How Google helps people seek refuge from Colorado floods
Google Crisis Maps and other digital media are becoming the go-to resource for those in a crisis, most recently those affected by the Colorado floods. But with any natural disaster, sometimes the crisis moves faster than what can be mapped.
When Nick St. George needed to give his girlfriend directions from South Dakota back home to Denver last Saturday, he relied on Google Maps. But with the northern route into Denver riddled with massive flooding, road closures, and power outages, Mr. St. George turned to Google for an extra reason: safety. Using the Google Crisis Map and COtrip.org, he was able to guide her through treacherous conditions created by more than 30 inches of rain, plus ensure her home in Longmont, Colo., was out of harms way.Skip to next paragraph
Subscribe Today to the Monitor
"It was definitely a source of great relief in a time of uncertainty," he says.
Coloradans in crisis have turned to Google Maps, the Federal Emergency Management Agency (FEMA), social media, and other digital tools to find resources and map routes, often successfully reaching their destination (and knowing whether that destination is in a flood zone). But as with any natural disaster, a flood moves faster than the Internet. This has left some residents piecing together what information they can as the technology catches up.
RECOMMENDED: The 10 most expensive US natural disasters
The Google Crisis Response Team set up a Google Crisis Map of the floods on Sept. 12, one day after the bulk of the rain started. The map, which automatically zooms in to the areas hardest hit by the floods (viewers can zoom in and out), includes pinpoints where streets are closed, thick red lines over inaccessible roads, hazard signs where there are road blocks, and red triangles to show rock fall outs or shoulder damage, among other symbols that vary from county to county. Map viewers can click each point to find out more information, and can check boxes so the map only shows alerts in certain areas or includes photos and webcam imagery.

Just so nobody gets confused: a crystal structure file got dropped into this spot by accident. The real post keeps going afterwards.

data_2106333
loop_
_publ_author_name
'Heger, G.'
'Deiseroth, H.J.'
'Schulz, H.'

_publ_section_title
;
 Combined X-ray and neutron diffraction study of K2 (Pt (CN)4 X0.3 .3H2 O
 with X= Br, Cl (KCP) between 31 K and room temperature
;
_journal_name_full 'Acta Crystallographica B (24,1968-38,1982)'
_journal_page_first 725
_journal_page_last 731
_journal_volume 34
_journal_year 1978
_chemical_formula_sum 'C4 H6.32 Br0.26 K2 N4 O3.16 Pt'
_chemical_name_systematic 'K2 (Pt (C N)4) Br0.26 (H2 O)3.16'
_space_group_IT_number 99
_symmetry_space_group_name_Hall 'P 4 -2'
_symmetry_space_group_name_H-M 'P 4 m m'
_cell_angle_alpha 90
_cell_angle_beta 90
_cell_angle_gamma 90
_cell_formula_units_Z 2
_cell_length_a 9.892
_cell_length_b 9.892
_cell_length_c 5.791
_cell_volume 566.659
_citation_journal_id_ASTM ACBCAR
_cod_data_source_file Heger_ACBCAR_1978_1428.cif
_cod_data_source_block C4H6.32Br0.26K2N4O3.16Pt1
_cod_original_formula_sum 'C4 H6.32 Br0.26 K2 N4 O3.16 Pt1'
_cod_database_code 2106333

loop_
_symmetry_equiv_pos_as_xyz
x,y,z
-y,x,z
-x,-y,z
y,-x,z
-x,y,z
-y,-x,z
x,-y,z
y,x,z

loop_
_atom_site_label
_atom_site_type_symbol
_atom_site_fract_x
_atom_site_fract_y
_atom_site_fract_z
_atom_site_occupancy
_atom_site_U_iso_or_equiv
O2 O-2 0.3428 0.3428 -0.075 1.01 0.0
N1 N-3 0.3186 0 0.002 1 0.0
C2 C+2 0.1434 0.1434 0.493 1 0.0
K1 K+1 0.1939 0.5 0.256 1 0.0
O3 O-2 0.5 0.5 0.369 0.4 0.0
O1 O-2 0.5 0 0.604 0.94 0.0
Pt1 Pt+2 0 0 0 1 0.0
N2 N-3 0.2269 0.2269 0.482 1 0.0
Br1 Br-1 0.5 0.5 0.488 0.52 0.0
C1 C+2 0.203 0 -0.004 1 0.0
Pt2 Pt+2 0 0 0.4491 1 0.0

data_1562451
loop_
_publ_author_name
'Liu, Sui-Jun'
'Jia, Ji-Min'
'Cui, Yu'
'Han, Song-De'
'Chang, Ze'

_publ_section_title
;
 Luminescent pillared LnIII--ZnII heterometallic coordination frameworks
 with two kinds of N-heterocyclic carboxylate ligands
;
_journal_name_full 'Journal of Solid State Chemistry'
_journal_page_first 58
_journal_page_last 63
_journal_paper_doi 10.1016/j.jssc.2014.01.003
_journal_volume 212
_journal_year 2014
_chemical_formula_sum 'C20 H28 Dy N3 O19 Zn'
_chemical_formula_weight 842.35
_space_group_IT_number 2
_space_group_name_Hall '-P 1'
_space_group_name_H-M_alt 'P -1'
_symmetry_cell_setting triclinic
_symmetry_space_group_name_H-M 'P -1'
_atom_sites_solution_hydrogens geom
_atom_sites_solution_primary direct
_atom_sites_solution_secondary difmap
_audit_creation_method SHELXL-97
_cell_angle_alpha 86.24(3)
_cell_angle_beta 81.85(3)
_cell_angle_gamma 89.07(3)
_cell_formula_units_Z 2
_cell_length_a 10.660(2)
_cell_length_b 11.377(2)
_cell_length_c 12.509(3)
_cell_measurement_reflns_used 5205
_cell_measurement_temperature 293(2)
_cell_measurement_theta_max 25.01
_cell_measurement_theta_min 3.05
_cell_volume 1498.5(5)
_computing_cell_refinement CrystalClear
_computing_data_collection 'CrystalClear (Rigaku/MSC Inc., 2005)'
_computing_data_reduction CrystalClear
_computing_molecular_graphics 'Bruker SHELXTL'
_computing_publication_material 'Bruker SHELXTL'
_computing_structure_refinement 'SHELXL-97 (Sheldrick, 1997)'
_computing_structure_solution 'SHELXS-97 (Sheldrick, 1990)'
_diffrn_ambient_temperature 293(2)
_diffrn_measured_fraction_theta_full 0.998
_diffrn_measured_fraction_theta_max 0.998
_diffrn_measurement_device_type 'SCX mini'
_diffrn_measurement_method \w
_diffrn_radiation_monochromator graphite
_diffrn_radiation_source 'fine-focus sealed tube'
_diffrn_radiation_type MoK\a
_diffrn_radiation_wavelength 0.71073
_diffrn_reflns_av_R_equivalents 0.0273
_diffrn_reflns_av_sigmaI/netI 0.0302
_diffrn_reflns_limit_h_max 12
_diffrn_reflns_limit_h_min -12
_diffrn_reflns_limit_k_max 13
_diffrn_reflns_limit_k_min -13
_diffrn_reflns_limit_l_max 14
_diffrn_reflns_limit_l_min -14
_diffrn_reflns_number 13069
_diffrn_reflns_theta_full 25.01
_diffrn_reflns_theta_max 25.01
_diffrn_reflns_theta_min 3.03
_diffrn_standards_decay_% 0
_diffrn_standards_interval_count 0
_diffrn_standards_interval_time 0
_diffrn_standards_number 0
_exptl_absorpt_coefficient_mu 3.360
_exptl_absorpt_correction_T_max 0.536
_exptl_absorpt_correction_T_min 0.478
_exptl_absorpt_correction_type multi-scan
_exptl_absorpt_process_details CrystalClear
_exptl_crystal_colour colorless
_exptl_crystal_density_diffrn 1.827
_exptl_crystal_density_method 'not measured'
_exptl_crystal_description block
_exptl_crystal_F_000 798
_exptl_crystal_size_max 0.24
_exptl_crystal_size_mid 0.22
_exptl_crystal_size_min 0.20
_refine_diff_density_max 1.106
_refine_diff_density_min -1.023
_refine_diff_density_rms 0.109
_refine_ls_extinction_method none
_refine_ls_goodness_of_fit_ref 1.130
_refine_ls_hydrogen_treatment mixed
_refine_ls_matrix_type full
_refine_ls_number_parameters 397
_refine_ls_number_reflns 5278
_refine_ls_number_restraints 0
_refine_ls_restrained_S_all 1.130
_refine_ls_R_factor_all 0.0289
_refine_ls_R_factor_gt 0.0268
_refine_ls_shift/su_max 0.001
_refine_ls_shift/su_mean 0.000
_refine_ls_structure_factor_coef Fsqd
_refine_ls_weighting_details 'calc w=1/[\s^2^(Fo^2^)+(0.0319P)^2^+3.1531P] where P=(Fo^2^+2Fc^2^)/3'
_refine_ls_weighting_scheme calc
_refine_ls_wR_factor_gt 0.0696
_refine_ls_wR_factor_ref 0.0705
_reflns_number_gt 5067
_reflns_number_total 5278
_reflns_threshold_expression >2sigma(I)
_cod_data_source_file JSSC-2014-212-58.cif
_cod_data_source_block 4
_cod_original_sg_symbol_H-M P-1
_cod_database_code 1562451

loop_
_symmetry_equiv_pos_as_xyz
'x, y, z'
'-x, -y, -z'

“A lot of problems during disasters are typically information problems," says Nigel Snoad, product manager at Google Crisis Response. "People are increasingly turning to the Internet during this time.”
Google Crisis Maps attempts to solve the information problem by bringing together public information from a variety of local, state, and regional sources, working with local organizations to increase information flow and calling up sources to double-check information is correct. Crisis Maps were first officially started in 2011 with the earthquake and tsunami in Japan (though Google had worked on crisis map products before that).
While local websites map out similar information, Google's team benefits from having the full force and know-how of the company behind it. Its database system can handle huge influxes of traffic that would crash other sites. In addition, Google has experts in many fields and in many areas around the world. Take, for example, Ryan Falor, formerly a product manager at Google Crisis Response and now works with Google Groups in Boulder, Colo. He says that the site is updated around the clock by a rotating group of several Google employees.
Mr. Falor adds that Google Crisis Response can't map every disaster, but when the group feels that its resources can be of help, it steps in.